AQA A Level Biology

Revision Notes

4.6.2 Species Richness

Species Richness

  • Species richness is the number of species within a community
    • A community is a group of populations of different species living in the same place at the same time that interact with each other
  • Species richness is the simplest way to measure species diversity
  • A community with a greater number of species will have a greater species richness score
    • For example, a tropical rain forest has a very high number of different species so it would be described as species-rich
  • Species richness can be a misleading indicator of diversity as it does not take into account the number of individuals of each species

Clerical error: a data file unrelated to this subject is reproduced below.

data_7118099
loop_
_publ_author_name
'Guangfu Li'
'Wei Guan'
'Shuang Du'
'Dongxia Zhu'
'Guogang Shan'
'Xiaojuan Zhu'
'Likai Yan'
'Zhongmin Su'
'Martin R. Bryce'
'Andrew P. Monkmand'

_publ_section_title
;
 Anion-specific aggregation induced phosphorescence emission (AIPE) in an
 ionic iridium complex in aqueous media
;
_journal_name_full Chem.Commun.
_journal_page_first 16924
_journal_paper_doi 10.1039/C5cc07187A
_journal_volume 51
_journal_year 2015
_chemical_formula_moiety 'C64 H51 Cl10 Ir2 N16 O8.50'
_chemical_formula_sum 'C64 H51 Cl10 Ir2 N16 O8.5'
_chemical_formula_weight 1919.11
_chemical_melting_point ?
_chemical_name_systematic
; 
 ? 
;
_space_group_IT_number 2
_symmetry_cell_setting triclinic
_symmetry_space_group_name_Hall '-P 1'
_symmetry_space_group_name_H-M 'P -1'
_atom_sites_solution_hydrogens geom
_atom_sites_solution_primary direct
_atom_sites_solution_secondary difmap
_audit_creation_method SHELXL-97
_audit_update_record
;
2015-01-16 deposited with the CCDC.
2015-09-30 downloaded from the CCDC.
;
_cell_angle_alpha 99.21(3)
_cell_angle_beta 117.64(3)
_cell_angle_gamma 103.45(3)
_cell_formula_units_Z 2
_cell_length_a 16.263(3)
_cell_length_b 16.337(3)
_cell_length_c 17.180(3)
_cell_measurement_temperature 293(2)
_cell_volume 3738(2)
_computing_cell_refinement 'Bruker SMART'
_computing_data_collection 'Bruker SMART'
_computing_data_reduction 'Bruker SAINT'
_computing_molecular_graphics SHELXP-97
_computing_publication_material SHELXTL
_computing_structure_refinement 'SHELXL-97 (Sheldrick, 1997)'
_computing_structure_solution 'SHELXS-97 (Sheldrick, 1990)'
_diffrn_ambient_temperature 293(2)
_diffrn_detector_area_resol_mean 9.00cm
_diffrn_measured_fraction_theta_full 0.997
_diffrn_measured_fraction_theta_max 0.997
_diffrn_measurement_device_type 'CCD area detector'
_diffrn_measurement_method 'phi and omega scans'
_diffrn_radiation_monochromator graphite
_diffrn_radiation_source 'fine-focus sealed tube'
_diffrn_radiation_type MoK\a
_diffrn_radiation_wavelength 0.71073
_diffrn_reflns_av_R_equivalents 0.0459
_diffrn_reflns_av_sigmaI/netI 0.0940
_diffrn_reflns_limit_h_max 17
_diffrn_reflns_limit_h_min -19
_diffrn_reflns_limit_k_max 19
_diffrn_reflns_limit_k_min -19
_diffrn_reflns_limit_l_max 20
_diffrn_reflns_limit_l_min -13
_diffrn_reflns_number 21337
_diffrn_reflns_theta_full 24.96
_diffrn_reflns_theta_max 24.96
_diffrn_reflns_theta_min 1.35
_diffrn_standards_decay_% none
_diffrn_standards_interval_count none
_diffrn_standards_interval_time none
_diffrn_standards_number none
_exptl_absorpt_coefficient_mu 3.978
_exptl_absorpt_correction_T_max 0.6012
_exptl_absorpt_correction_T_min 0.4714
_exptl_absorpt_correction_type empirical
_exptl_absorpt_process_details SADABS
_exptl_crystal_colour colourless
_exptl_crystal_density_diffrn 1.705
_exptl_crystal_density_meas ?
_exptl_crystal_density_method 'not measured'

• For example, habitat A has 10 different plant species and habitat B has 7 different plant species
    • Habitat A would be described as being more species-rich than habitat B
    • However, in habitat A there is only one individual of each plant species present (10 individuals present) while in habitat B there are over 20 individuals of each species present (over 140 individuals present)
    • This example illustrates the limitations of species richness
  • Conservationists often favour the use of an index of diversity as it takes into account species number and evenness

Author: Lára

Lára graduated from Oxford University in Biological Sciences and has now been a science tutor working in the UK for several years. Lára has a particular interest in the area of infectious disease and epidemiology, and enjoys creating original educational materials that develop confidence and facilitate learning.

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